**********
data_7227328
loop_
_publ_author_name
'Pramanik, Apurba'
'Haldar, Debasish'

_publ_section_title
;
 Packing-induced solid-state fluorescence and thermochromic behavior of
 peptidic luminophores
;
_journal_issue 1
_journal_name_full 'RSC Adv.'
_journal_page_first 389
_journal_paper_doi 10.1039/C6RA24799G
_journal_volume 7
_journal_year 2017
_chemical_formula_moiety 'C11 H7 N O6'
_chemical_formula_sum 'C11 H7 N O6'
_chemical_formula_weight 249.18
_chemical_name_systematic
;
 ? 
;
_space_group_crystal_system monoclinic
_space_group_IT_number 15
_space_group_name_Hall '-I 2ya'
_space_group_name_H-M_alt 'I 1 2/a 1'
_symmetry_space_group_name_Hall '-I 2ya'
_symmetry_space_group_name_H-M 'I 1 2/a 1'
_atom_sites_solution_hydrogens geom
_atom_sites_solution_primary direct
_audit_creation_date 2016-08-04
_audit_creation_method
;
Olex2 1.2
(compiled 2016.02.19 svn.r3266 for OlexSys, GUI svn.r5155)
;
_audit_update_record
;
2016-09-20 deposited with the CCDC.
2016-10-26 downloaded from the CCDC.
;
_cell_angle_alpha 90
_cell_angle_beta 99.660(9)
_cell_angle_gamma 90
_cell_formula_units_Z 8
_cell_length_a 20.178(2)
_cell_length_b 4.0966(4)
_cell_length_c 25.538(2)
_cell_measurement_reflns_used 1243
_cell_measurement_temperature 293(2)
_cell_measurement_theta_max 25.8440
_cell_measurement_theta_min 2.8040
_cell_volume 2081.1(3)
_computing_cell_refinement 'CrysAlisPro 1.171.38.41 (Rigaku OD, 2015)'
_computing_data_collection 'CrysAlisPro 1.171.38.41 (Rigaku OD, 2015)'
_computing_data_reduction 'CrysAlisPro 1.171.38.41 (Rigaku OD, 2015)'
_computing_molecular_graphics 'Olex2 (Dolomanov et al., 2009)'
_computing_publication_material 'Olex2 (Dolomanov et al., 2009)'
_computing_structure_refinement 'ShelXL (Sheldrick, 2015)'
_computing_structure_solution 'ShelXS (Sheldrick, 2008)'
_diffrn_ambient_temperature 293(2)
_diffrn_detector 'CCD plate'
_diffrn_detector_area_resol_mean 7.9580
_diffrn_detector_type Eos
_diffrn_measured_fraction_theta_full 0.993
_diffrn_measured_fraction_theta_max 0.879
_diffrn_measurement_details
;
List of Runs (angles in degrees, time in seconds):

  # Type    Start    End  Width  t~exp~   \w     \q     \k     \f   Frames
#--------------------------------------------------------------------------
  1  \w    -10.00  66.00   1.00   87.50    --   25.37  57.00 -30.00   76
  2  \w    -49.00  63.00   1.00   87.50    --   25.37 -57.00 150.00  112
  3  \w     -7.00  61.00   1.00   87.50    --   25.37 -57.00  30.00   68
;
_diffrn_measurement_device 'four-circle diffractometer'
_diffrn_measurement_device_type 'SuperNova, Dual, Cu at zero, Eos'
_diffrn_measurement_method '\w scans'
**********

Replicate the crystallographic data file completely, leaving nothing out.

data_7227328
loop_
_publ_author_name
'Pramanik, Apurba'
'Haldar, Debasish'

_publ_section_title
;
 Packing-induced solid-state fluorescence and thermochromic behavior of
 peptidic luminophores
;
_journal_issue 1
_journal_name_full 'RSC Adv.'
_journal_page_first 389
_journal_paper_doi 10.1039/C6RA24799G
_journal_volume 7
_journal_year 2017
_chemical_formula_moiety 'C11 H7 N O6'
_chemical_formula_sum 'C11 H7 N O6'
_chemical_formula_weight 249.18
_chemical_name_systematic
;
 ? 
;
_space_group_crystal_system monoclinic
_space_group_IT_number 15
_space_group_name_Hall '-I 2ya'
_space_group_name_H-M_alt 'I 1 2/a 1'
_symmetry_space_group_name_Hall '-I 2ya'
_symmetry_space_group_name_H-M 'I 1 2/a 1'
_atom_sites_solution_hydrogens geom
_atom_sites_solution_primary direct
_audit_creation_date 2016-08-04
_audit_creation_method
;
Olex2 1.2
(compiled 2016.02.19 svn.r3266 for OlexSys, GUI svn.r5155)
;
_audit_update_record
;
2016-09-20 deposited with the CCDC.
2016-10-26 downloaded from the CCDC.
;
_cell_angle_alpha 90
_cell_angle_beta 99.660(9)
_cell_angle_gamma 90
_cell_formula_units_Z 8
_cell_length_a 20.178(2)
_cell_length_b 4.0966(4)
_cell_length_c 25.538(2)
_cell_measurement_reflns_used 1243
_cell_measurement_temperature 293(2)
_cell_measurement_theta_max 25.8440
_cell_measurement_theta_min 2.8040
_cell_volume 2081.1(3)
_computing_cell_refinement 'CrysAlisPro 1.171.38.41 (Rigaku OD, 2015)'
_computing_data_collection 'CrysAlisPro 1.171.38.41 (Rigaku OD, 2015)'
_computing_data_reduction 'CrysAlisPro 1.171.38.41 (Rigaku OD, 2015)'
_computing_molecular_graphics 'Olex2 (Dolomanov et al., 2009)'
_computing_publication_material 'Olex2 (Dolomanov et al., 2009)'
_computing_structure_refinement 'ShelXL (Sheldrick, 2015)'
_computing_structure_solution 'ShelXS (Sheldrick, 2008)'
_diffrn_ambient_temperature 293(2)
_diffrn_detector 'CCD plate'
_diffrn_detector_area_resol_mean 7.9580
_diffrn_detector_type Eos
_diffrn_measured_fraction_theta_full 0.993
_diffrn_measured_fraction_theta_max 0.879
_diffrn_measurement_details
;
List of Runs (angles in degrees, time in seconds):

  # Type    Start    End  Width  t~exp~   \w     \q     \k     \f   Frames
#--------------------------------------------------------------------------
  1  \w    -10.00  66.00   1.00   87.50    --   25.37  57.00 -30.00   76
  2  \w    -49.00  63.00   1.00   87.50    --   25.37 -57.00 150.00  112
  3  \w     -7.00  61.00   1.00   87.50    --   25.37 -57.00  30.00   68
;
_diffrn_measurement_device 'four-circle diffractometer'
_diffrn_measurement_device_type 'SuperNova, Dual, Cu at zero, Eos'
_diffrn_measurement_method '\w scans'